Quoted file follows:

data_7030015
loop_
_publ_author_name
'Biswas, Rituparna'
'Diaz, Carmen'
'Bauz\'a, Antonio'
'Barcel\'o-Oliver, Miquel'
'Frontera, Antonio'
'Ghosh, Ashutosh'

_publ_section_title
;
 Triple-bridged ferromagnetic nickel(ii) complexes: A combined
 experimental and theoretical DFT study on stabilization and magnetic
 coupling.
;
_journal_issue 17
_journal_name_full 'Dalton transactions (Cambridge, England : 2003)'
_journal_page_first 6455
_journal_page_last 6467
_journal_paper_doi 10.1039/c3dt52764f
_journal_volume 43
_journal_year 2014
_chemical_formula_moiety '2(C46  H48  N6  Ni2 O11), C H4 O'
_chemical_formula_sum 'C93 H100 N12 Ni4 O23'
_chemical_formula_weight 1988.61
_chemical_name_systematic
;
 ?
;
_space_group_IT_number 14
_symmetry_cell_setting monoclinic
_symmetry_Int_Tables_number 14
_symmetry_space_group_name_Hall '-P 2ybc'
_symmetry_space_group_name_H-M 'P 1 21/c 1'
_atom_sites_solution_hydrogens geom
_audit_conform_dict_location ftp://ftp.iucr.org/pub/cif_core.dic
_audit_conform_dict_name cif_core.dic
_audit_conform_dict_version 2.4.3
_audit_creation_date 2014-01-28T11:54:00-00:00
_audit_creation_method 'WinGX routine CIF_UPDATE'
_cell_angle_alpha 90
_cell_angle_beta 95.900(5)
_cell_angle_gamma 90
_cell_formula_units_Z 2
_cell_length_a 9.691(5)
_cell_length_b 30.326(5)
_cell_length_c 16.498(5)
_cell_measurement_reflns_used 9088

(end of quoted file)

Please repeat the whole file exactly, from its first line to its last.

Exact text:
data_7030015
loop_
_publ_author_name
'Biswas, Rituparna'
'Diaz, Carmen'
'Bauz\'a, Antonio'
'Barcel\'o-Oliver, Miquel'
'Frontera, Antonio'
'Ghosh, Ashutosh'

_publ_section_title
;
 Triple-bridged ferromagnetic nickel(ii) complexes: A combined
 experimental and theoretical DFT study on stabilization and magnetic
 coupling.
;
_journal_issue 17
_journal_name_full 'Dalton transactions (Cambridge, England : 2003)'
_journal_page_first 6455
_journal_page_last 6467
_journal_paper_doi 10.1039/c3dt52764f
_journal_volume 43
_journal_year 2014
_chemical_formula_moiety '2(C46  H48  N6  Ni2 O11), C H4 O'
_chemical_formula_sum 'C93 H100 N12 Ni4 O23'
_chemical_formula_weight 1988.61
_chemical_name_systematic
;
 ?
;
_space_group_IT_number 14
_symmetry_cell_setting monoclinic
_symmetry_Int_Tables_number 14
_symmetry_space_group_name_Hall '-P 2ybc'
_symmetry_space_group_name_H-M 'P 1 21/c 1'
_atom_sites_solution_hydrogens geom
_audit_conform_dict_location ftp://ftp.iucr.org/pub/cif_core.dic
_audit_conform_dict_name cif_core.dic
_audit_conform_dict_version 2.4.3
_audit_creation_date 2014-01-28T11:54:00-00:00
_audit_creation_method 'WinGX routine CIF_UPDATE'
_cell_angle_alpha 90
_cell_angle_beta 95.900(5)
_cell_angle_gamma 90
_cell_formula_units_Z 2
_cell_length_a 9.691(5)
_cell_length_b 30.326(5)
_cell_length_c 16.498(5)
_cell_measurement_reflns_used 9088